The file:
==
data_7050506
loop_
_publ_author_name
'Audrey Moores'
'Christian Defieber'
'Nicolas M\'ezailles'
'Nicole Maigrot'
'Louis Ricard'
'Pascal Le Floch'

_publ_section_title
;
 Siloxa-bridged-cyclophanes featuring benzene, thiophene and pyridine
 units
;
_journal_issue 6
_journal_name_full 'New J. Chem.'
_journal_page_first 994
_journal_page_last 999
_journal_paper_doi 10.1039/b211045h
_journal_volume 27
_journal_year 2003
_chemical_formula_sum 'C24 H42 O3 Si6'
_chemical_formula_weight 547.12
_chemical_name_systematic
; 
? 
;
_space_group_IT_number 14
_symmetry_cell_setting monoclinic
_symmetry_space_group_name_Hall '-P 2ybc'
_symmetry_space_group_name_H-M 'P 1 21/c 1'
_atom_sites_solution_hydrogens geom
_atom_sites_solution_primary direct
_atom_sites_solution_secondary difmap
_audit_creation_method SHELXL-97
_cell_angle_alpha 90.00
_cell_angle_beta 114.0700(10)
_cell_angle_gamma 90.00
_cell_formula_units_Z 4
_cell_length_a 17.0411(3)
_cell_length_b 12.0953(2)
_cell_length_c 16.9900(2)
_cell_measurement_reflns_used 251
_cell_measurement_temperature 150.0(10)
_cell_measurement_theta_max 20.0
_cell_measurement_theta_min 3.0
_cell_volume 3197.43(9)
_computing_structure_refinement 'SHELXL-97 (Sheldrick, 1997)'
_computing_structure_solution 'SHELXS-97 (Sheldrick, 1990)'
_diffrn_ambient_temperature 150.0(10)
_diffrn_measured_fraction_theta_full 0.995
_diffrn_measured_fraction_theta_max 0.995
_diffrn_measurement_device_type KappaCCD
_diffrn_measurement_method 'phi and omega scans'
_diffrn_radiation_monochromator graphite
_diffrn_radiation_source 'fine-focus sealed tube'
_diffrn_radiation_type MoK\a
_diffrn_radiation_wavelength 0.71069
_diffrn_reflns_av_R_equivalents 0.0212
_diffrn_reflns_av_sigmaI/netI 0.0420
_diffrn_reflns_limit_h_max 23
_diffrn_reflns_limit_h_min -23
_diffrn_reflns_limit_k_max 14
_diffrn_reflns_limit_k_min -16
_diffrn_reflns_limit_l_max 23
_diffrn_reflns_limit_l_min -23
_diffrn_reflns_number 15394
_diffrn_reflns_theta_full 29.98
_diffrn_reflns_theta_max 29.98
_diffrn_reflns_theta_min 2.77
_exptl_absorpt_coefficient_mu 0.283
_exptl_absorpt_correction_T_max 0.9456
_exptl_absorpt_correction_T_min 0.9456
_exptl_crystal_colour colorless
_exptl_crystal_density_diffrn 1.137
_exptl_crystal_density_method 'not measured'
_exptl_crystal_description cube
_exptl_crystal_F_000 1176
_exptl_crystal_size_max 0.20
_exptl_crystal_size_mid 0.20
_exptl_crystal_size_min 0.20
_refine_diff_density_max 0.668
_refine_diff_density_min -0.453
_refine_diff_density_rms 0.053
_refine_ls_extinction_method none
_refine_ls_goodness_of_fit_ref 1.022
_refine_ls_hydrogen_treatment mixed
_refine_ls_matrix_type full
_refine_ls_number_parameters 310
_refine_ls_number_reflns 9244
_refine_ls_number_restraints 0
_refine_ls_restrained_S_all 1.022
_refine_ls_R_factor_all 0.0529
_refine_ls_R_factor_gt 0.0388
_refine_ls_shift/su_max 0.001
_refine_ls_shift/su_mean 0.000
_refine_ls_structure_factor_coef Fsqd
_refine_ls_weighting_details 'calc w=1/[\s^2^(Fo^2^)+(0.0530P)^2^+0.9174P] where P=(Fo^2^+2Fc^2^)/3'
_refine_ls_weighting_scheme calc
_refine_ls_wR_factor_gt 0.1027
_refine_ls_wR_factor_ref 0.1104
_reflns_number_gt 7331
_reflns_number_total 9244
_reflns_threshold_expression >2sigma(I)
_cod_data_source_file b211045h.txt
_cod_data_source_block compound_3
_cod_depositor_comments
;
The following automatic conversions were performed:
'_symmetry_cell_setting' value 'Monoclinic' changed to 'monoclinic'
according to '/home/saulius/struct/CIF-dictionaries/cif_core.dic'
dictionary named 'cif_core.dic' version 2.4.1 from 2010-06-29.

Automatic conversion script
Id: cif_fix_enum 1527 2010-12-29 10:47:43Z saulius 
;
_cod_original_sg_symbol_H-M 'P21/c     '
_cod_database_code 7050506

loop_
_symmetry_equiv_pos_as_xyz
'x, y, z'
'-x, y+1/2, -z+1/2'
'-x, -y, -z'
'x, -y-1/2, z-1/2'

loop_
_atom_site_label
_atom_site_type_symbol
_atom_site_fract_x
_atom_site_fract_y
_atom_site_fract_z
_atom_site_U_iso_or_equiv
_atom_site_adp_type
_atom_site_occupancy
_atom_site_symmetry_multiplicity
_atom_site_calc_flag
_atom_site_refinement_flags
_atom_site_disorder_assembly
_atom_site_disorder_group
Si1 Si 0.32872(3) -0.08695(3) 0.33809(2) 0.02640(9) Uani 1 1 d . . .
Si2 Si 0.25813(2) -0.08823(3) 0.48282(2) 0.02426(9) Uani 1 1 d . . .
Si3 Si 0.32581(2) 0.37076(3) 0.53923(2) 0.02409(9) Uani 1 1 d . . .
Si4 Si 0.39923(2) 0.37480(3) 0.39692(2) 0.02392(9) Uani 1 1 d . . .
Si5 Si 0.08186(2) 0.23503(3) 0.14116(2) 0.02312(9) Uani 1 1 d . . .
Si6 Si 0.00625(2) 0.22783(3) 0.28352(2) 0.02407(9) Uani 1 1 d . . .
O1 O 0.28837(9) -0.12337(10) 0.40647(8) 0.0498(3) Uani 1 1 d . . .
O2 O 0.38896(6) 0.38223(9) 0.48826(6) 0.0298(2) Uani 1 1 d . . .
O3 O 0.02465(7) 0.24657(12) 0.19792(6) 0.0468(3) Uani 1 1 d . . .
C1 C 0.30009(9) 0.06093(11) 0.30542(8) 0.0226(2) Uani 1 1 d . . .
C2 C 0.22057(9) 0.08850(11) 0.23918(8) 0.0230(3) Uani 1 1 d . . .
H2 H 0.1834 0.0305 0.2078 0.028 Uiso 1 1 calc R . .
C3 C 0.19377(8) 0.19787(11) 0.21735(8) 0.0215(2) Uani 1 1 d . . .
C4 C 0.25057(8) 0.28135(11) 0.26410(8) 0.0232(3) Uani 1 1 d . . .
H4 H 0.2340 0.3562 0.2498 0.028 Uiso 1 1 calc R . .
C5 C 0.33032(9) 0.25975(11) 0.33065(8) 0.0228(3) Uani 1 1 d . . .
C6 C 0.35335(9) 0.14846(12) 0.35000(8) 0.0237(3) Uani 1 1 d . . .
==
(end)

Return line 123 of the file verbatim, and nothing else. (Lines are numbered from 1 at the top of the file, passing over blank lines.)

'x, -y-1/2, z-1/2'